Yet the argument that austerity is unsustainable is now heard far beyond the Syriza government. The International Monetary Fund is among those that have demanded “unconditional” debt relief. Under the current bailout terms, Greece’s interest payments on its debt (roughly €330bn) will continually rise, consuming 60 per cent of its budget by 2060. The IMF has rightly proposed an extended repayment period and a fixed interest rate of 1.5 per cent. Faced with German intransigence, it is refusing to provide further funding.

Ever since the European Central Bank president, Mario Draghi, declared in 2012 that he was prepared to do “whatever it takes” to preserve the single currency, EU member states have relied on monetary policy to contain the crisis. This complacent approach could unravel. From the euro’s inception, economists have warned of the dangers of a monetary union that is unmatched by fiscal and political union. The UK, partly for these reasons, wisely rejected membership, but other states have been condemned to stagnation. As Felix Martin writes on page 15, “Italy today is worse off than it was not just in 2007, but in 1997. National output per head has stagnated for 20 years – an astonishing . . . statistic.”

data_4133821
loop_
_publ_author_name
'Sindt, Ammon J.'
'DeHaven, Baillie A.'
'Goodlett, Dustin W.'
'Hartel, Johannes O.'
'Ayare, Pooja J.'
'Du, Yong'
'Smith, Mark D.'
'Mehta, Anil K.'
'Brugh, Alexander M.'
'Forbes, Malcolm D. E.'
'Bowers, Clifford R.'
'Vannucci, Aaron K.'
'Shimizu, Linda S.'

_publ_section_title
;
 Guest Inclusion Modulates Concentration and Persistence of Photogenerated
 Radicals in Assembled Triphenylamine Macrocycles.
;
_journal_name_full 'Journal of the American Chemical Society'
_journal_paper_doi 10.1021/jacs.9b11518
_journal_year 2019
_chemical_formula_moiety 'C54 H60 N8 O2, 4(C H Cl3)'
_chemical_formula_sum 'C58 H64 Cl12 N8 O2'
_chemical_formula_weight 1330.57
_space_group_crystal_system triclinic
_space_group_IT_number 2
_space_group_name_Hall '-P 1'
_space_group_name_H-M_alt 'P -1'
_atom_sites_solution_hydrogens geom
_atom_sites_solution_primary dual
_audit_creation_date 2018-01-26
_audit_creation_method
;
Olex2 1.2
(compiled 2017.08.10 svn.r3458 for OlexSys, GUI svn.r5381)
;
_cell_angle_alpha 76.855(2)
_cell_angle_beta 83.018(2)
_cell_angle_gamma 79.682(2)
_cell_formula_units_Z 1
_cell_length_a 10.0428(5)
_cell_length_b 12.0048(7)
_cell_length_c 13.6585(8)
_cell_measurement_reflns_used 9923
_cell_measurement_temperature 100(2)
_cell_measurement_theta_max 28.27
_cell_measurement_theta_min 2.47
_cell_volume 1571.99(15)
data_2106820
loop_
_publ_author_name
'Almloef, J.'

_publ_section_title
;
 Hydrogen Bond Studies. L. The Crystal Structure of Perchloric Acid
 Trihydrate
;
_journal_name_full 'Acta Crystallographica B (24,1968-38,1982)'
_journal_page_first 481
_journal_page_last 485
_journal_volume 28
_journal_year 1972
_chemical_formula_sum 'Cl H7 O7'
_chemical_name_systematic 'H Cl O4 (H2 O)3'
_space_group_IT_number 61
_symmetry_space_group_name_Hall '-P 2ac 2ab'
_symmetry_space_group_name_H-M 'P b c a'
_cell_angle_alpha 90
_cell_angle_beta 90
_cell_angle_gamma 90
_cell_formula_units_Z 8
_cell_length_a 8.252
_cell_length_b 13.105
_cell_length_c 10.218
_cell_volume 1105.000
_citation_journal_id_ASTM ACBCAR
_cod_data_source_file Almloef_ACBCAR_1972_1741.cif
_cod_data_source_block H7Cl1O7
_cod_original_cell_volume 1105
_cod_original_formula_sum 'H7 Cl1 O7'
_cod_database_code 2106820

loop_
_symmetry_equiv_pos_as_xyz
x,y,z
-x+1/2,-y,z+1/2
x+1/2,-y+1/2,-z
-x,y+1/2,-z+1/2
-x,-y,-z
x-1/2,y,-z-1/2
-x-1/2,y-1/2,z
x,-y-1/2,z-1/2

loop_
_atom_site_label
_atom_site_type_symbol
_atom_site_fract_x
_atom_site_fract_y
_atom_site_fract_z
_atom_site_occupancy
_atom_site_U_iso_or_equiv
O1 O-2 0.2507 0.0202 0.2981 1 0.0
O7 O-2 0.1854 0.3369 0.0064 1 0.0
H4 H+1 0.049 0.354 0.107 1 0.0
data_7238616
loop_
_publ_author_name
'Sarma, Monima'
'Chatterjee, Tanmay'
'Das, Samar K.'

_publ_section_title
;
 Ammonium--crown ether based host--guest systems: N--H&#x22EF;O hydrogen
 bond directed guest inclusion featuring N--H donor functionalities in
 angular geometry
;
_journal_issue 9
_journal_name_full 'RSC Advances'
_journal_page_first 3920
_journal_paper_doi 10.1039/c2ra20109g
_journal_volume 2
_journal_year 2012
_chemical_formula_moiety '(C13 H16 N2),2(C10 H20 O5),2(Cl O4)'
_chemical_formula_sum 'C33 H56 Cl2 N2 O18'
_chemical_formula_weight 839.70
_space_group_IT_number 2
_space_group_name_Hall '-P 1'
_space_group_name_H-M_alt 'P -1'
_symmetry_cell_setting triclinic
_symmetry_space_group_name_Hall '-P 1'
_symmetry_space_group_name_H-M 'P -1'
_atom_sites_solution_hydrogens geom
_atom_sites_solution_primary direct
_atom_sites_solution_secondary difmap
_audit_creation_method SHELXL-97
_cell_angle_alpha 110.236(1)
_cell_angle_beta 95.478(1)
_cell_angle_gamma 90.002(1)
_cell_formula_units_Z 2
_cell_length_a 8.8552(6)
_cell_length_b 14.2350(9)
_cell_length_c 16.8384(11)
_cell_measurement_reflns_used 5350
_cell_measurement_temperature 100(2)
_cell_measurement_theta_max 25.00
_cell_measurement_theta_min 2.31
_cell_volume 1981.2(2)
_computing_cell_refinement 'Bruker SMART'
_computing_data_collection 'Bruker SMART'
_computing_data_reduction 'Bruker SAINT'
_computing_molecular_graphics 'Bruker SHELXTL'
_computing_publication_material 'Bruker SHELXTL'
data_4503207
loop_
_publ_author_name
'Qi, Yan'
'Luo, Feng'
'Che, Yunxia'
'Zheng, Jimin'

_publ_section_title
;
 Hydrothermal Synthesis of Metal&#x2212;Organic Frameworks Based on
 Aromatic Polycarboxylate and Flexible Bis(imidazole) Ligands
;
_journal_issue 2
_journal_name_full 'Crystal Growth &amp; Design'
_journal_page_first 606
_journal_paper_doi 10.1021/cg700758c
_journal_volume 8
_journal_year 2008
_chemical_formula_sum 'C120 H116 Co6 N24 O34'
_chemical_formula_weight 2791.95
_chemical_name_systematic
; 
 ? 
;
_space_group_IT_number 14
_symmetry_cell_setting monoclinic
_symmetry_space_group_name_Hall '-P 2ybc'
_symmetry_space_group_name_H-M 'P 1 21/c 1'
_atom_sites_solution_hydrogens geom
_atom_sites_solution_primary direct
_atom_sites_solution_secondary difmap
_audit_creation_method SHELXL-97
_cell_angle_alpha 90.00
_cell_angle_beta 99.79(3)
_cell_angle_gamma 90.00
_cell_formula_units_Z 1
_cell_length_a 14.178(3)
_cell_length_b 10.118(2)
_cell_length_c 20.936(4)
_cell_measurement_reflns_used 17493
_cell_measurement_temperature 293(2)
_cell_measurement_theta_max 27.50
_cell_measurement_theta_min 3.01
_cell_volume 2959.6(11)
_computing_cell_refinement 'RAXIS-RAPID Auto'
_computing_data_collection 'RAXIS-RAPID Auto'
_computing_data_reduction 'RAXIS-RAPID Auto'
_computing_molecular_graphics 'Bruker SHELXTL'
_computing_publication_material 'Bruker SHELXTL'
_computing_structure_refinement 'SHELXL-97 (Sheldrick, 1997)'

Germany’s refusal to support demand (having benefited from a fixed exchange rate) undermined the principles of European solidarity and shared prosperity. German unemployment has fallen to 4.1 per cent, the lowest level since 1981, but joblessness is at 23.4 per cent in Greece, 19 per cent in Spain and 11.6 per cent in Italy. The youngest have suffered most. Youth unemployment is 46.5 per cent in Greece, 42.6 per cent in Spain and 36.4 per cent in Italy. No social model should tolerate such waste.

“If the euro fails, then Europe fails,” the German chancellor, Angela Merkel, has often asserted. Yet it does not follow that Europe will succeed if the euro survives. The continent that once aspired to be a rival superpower to the US is now a byword for decline, and ethnic nationalism and right-wing populism are thriving. In these circumstances, the surprise has been not voters’ intemperance, but their patience.

This article first appeared in the 08 December 2016 issue of the New Statesman, Brexit to Trump